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A Reminder of California’s Evolving Wage-and-Hour Landscape for Employers
Tuesday, September 26, 2023

California stands out for its employee-friendly labor laws aimed at safeguarding employee rights. One critical aspect of these laws is prohibiting off-the-clock work, which even for a couple of minutes can result in (1) claims of failure to pay regular and overtime wages and (2) accompanying statutory and civil penalties. Avoiding employee claims of off-the-clock work is one crucial step California employers can take to avoid costly wage-and-hour lawsuits similar to a recent case that cost one company a $72.5 million settlement.

In response to a question from the U.S. Court of Appeals for the Ninth Circuit and following the court’s 2018 decision in Troester v. Starbucks (2018) 5 Cal. 5th 829, the California Supreme Court found that the California Labor Code and wage order provisions provide that employees must be paid for all time worked. Specifically, the Court stated that “an employer that requires its employees to work minutes off the clock on a regular basis or as a regular feature of the job may not evade the obligation to compensate the employee for that time by invoking the de minimis doctrine. A few extra minutes of work each day can add up.” 

Several Practices May Result in Off-the-Clock Work Claims 
For example, an employer may delay employee departures after they clock out for the day to conduct a security check, or require or allow employees to get their workstations prepared before they clock in, or respond to calls and emails or in-person customers before or after being on the clock. An employer may require employees to make short trips to the bank or elsewhere for work purposes while off the clock.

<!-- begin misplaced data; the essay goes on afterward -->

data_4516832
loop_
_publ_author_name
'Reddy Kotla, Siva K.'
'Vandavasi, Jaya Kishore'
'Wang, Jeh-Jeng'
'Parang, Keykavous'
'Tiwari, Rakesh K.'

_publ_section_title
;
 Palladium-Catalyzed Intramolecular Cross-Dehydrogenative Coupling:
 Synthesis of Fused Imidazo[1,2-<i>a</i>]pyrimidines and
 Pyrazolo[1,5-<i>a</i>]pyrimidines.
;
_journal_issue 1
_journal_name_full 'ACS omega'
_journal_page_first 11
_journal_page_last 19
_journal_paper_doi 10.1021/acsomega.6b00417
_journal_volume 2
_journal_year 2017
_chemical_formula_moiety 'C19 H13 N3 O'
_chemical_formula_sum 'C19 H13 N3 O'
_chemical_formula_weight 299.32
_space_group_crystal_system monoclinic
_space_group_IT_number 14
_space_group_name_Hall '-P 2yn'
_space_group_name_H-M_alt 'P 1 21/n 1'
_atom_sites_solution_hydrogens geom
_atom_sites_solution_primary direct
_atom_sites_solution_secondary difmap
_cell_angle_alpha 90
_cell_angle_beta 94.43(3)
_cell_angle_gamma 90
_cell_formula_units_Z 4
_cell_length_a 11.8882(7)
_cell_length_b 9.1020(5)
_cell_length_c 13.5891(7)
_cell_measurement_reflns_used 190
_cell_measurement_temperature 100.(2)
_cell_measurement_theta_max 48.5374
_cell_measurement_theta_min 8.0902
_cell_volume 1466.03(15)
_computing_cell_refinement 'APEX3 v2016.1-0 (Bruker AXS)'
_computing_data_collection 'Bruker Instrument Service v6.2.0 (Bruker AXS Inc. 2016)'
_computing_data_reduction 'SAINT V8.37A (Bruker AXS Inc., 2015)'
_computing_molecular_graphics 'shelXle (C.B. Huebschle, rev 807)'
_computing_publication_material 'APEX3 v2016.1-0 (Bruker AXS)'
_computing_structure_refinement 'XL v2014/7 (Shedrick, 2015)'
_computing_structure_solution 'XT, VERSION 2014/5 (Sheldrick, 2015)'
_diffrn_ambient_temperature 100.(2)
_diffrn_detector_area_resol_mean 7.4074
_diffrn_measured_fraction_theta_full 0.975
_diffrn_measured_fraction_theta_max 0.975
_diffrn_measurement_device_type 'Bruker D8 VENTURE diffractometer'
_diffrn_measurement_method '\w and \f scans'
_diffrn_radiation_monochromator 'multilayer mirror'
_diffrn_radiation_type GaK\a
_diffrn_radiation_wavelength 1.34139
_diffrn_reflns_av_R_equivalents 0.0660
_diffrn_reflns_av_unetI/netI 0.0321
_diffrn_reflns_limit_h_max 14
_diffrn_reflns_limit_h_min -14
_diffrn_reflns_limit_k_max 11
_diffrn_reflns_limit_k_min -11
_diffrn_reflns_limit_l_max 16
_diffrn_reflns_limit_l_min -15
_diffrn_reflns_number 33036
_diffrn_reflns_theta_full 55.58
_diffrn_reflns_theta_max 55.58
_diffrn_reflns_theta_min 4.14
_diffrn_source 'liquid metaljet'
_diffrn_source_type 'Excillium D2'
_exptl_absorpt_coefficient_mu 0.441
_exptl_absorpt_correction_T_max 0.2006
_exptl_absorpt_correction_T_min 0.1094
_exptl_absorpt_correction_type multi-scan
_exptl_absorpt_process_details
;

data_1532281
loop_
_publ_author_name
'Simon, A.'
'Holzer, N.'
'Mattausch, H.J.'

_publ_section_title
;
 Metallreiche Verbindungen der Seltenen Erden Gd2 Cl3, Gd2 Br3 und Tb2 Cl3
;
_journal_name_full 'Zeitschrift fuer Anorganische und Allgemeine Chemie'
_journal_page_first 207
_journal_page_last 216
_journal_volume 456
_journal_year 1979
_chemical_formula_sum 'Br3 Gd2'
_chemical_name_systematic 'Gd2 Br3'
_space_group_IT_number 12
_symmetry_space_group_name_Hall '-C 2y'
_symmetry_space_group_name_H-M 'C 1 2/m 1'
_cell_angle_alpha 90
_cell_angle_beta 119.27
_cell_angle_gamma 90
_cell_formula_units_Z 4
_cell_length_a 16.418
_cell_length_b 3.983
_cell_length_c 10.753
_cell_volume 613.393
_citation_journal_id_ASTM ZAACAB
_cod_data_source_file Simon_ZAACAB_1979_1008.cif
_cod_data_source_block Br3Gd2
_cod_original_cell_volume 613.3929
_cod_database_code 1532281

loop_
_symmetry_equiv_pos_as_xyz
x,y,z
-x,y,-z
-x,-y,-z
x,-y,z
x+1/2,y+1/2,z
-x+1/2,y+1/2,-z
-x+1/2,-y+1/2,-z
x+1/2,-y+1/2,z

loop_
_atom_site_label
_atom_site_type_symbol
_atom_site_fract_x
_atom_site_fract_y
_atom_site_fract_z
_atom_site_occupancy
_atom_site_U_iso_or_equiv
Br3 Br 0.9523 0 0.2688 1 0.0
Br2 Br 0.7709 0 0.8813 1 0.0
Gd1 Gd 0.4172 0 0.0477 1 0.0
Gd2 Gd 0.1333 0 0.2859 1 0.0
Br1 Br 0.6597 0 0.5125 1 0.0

There are various examples other than employers blatantly ordering employees to work while off the clock.

Off-the-clock work also may arise as a result of the use of timekeeping systems that round employee work time. While rounding the time when one punches in and out has not yet been deemed per se illegal in California, there are instances where the legal and practical implications of rounding can result in what’s commonly referred to as “time-shaving,” resulting in employees not getting paid for all hours worked. Put another way, employees claim they worked “off the clock” during the periods in which their time may have been rounded down. Such claims can result in costly legal consequences for employers.

Employers must establish that their rounding of time is neutral on its face and in practice so it does not result in loss of pay to employees. Often, employers do not conduct an analysis of their rounding practices until after the practice is challenged, which is sometimes too late. Additionally, in Donohue v. AMN Services, LLC (2021) 11 Cal. 5th 58, 69, the California Supreme Court held that rounding is never appropriate in the meal-period context, which may result not only in meal-period violations but also in unpaid wages for the time worked that was rounded.

Implementing Clear Policies